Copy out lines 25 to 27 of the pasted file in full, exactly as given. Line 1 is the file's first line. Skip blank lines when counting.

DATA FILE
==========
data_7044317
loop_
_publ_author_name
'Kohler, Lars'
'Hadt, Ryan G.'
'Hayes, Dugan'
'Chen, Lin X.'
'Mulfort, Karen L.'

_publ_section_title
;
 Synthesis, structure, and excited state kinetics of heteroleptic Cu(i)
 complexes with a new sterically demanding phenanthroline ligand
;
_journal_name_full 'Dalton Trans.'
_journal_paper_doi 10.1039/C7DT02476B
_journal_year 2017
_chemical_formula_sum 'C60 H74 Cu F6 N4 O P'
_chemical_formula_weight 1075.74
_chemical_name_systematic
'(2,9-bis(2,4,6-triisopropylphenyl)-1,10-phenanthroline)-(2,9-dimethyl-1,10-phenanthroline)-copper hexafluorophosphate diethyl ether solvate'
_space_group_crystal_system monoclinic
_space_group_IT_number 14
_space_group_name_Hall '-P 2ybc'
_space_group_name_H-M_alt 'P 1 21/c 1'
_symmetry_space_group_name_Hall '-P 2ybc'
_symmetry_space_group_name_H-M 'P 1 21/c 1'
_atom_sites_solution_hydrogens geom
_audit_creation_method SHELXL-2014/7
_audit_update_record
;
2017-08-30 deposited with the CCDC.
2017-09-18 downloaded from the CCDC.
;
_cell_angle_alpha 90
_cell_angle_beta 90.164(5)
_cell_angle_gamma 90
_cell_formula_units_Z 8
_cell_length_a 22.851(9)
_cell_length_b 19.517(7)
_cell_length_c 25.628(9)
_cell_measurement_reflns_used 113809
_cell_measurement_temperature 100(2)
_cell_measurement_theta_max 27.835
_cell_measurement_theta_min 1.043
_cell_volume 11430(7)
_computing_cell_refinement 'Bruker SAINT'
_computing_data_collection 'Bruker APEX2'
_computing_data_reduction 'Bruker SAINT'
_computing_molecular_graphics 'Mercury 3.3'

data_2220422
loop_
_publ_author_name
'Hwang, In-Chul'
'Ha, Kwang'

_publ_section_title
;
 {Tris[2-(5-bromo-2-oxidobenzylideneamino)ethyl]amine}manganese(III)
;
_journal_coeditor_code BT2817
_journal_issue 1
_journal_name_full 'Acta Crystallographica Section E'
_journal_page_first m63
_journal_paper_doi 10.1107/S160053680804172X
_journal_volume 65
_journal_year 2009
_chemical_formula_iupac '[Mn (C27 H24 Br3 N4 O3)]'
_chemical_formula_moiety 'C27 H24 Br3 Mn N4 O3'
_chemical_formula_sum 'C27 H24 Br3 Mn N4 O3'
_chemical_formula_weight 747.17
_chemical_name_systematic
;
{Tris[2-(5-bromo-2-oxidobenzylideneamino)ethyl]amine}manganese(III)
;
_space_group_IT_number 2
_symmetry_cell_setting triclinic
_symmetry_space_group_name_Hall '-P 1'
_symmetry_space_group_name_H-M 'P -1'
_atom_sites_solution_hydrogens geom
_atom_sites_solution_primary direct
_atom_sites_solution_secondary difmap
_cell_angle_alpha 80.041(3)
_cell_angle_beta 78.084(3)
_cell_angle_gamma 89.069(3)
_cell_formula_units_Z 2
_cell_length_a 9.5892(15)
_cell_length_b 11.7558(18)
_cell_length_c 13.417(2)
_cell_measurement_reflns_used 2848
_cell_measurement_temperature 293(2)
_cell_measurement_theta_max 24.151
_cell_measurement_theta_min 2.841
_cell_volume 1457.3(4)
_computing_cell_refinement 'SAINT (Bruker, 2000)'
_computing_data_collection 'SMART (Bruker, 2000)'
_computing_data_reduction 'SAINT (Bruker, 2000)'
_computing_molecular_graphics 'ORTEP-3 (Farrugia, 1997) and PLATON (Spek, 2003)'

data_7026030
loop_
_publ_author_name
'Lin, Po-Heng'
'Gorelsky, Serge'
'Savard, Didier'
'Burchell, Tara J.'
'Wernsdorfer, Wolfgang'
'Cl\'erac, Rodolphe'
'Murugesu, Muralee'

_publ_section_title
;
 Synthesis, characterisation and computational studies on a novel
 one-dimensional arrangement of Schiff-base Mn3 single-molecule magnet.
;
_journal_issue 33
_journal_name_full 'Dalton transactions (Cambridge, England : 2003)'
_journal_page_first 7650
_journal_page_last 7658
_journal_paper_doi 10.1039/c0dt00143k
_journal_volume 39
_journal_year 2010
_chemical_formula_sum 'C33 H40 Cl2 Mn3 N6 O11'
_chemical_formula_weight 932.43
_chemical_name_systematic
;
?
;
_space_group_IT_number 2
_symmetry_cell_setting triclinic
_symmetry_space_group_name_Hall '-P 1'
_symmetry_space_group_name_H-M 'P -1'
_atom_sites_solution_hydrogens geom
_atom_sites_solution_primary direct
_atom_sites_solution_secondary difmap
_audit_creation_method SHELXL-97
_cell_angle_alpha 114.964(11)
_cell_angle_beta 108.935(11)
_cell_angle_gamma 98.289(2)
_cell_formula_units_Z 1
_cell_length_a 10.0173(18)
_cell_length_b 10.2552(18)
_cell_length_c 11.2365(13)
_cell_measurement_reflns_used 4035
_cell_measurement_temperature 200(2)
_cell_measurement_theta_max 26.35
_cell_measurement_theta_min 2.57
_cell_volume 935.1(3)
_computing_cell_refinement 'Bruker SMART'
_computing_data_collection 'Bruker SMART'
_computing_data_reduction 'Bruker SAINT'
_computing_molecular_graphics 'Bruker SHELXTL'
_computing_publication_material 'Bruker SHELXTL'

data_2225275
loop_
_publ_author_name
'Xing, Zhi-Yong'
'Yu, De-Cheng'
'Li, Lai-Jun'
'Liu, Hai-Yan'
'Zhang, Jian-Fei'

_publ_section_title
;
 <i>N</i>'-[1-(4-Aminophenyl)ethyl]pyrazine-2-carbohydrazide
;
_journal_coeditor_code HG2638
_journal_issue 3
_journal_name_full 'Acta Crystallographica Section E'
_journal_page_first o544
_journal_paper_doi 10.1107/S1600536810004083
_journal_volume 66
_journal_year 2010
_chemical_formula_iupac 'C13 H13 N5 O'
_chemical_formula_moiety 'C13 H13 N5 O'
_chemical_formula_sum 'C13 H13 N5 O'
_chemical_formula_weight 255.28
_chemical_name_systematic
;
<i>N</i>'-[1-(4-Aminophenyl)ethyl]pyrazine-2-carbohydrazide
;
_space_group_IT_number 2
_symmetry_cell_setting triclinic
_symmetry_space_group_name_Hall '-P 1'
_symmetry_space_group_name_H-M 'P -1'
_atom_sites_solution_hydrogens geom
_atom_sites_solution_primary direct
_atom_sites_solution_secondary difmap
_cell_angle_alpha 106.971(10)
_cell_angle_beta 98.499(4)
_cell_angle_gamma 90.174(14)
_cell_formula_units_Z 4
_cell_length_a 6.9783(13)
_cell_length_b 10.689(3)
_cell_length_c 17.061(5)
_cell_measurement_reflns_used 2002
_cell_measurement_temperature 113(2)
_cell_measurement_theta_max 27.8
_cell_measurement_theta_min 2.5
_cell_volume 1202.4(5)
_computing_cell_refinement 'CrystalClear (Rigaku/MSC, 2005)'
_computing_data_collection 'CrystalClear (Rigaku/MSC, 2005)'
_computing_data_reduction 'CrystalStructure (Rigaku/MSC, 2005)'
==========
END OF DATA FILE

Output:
_symmetry_space_group_name_Hall '-P 2ybc'
_symmetry_space_group_name_H-M 'P 1 21/c 1'
_atom_sites_solution_hydrogens geom